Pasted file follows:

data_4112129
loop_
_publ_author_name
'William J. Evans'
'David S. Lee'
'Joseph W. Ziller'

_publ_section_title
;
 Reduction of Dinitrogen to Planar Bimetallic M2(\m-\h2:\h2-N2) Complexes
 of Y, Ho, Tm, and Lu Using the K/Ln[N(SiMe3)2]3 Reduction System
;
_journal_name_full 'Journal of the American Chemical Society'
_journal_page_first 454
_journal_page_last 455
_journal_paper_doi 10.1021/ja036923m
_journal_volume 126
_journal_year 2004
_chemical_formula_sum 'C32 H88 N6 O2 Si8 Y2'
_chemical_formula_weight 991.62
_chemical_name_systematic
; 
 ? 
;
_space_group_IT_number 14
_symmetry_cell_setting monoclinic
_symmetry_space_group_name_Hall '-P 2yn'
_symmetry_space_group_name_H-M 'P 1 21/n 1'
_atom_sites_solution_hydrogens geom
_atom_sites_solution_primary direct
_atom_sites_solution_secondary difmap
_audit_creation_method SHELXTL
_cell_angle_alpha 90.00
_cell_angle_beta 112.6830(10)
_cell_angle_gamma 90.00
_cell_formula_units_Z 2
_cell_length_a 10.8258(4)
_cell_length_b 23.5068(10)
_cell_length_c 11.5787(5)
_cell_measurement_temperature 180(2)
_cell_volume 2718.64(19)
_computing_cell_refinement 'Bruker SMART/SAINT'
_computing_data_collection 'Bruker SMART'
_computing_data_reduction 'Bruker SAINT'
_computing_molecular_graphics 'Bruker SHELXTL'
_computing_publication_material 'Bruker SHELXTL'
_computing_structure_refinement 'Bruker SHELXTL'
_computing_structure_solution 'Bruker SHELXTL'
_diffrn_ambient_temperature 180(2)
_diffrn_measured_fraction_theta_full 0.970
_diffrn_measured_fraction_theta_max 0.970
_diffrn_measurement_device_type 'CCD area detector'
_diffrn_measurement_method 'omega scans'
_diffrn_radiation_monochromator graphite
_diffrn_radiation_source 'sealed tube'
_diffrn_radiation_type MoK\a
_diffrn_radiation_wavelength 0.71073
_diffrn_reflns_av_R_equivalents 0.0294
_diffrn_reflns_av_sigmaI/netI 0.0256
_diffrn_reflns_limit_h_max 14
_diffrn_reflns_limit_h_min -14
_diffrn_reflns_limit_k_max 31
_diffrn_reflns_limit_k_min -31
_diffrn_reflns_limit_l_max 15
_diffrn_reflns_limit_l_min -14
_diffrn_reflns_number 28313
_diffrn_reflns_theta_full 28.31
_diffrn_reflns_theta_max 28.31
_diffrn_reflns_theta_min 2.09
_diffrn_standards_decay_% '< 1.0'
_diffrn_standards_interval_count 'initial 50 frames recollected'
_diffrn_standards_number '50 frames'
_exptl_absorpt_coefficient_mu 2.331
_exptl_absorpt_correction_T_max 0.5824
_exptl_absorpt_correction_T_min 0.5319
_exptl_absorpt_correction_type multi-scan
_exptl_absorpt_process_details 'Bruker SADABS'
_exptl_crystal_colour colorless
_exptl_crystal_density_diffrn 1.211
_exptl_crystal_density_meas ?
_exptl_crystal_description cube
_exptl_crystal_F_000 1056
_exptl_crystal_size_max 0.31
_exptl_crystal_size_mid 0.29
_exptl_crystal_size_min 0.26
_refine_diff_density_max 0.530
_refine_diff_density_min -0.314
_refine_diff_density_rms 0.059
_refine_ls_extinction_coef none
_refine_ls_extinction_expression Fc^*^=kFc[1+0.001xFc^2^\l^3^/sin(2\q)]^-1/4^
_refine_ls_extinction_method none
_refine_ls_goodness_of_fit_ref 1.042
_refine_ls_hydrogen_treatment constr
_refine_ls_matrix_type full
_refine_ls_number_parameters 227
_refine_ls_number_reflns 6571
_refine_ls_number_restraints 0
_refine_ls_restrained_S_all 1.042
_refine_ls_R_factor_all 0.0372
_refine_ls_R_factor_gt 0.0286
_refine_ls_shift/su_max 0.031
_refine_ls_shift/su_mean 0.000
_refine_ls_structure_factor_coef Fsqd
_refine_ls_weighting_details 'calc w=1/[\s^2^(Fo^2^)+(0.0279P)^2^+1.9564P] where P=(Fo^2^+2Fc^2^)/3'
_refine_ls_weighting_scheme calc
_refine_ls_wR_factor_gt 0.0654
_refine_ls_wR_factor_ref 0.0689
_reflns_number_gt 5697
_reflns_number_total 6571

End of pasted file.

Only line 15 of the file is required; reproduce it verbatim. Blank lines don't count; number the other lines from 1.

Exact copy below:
_journal_paper_doi 10.1021/ja036923m